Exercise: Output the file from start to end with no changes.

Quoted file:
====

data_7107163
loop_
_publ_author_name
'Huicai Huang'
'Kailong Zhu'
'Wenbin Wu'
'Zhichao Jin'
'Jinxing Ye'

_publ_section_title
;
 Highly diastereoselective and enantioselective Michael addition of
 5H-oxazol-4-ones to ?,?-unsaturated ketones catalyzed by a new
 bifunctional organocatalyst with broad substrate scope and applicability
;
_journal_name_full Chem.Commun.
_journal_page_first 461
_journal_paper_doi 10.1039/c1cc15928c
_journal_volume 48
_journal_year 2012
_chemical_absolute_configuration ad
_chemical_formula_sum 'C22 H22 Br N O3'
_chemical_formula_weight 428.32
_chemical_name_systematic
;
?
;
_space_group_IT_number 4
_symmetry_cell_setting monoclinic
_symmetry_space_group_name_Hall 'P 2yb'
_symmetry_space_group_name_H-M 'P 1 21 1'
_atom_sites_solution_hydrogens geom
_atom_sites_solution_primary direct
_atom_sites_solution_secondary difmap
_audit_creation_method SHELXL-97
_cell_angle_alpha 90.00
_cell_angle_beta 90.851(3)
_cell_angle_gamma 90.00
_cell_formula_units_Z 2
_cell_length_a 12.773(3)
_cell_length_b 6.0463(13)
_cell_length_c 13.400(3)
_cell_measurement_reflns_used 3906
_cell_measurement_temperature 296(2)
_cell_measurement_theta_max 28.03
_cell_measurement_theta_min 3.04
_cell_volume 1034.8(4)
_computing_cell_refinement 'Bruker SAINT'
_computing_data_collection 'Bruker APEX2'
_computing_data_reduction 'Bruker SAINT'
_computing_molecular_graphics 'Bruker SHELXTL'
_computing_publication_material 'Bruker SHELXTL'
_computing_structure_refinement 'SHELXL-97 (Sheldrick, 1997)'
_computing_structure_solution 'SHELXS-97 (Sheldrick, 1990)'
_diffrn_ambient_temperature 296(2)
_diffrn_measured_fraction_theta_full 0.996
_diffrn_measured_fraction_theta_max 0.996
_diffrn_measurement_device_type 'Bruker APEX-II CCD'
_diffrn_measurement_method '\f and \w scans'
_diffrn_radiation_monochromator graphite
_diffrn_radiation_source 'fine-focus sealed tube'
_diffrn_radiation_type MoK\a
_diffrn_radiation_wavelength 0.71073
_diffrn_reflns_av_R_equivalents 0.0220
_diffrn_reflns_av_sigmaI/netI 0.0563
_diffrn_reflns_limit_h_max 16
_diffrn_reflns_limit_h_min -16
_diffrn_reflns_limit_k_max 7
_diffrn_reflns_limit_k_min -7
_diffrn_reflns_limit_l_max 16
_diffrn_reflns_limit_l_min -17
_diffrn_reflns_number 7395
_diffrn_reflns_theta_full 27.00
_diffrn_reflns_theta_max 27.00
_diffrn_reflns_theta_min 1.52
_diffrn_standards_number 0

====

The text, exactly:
data_7107163
loop_
_publ_author_name
'Huicai Huang'
'Kailong Zhu'
'Wenbin Wu'
'Zhichao Jin'
'Jinxing Ye'

_publ_section_title
;
 Highly diastereoselective and enantioselective Michael addition of
 5H-oxazol-4-ones to ?,?-unsaturated ketones catalyzed by a new
 bifunctional organocatalyst with broad substrate scope and applicability
;
_journal_name_full Chem.Commun.
_journal_page_first 461
_journal_paper_doi 10.1039/c1cc15928c
_journal_volume 48
_journal_year 2012
_chemical_absolute_configuration ad
_chemical_formula_sum 'C22 H22 Br N O3'
_chemical_formula_weight 428.32
_chemical_name_systematic
;
?
;
_space_group_IT_number 4
_symmetry_cell_setting monoclinic
_symmetry_space_group_name_Hall 'P 2yb'
_symmetry_space_group_name_H-M 'P 1 21 1'
_atom_sites_solution_hydrogens geom
_atom_sites_solution_primary direct
_atom_sites_solution_secondary difmap
_audit_creation_method SHELXL-97
_cell_angle_alpha 90.00
_cell_angle_beta 90.851(3)
_cell_angle_gamma 90.00
_cell_formula_units_Z 2
_cell_length_a 12.773(3)
_cell_length_b 6.0463(13)
_cell_length_c 13.400(3)
_cell_measurement_reflns_used 3906
_cell_measurement_temperature 296(2)
_cell_measurement_theta_max 28.03
_cell_measurement_theta_min 3.04
_cell_volume 1034.8(4)
_computing_cell_refinement 'Bruker SAINT'
_computing_data_collection 'Bruker APEX2'
_computing_data_reduction 'Bruker SAINT'
_computing_molecular_graphics 'Bruker SHELXTL'
_computing_publication_material 'Bruker SHELXTL'
_computing_structure_refinement 'SHELXL-97 (Sheldrick, 1997)'
_computing_structure_solution 'SHELXS-97 (Sheldrick, 1990)'
_diffrn_ambient_temperature 296(2)
_diffrn_measured_fraction_theta_full 0.996
_diffrn_measured_fraction_theta_max 0.996
_diffrn_measurement_device_type 'Bruker APEX-II CCD'
_diffrn_measurement_method '\f and \w scans'
_diffrn_radiation_monochromator graphite
_diffrn_radiation_source 'fine-focus sealed tube'
_diffrn_radiation_type MoK\a
_diffrn_radiation_wavelength 0.71073
_diffrn_reflns_av_R_equivalents 0.0220
_diffrn_reflns_av_sigmaI/netI 0.0563
_diffrn_reflns_limit_h_max 16
_diffrn_reflns_limit_h_min -16
_diffrn_reflns_limit_k_max 7
_diffrn_reflns_limit_k_min -7
_diffrn_reflns_limit_l_max 16
_diffrn_reflns_limit_l_min -17
_diffrn_reflns_number 7395
_diffrn_reflns_theta_full 27.00
_diffrn_reflns_theta_max 27.00
_diffrn_reflns_theta_min 1.52
_diffrn_standards_number 0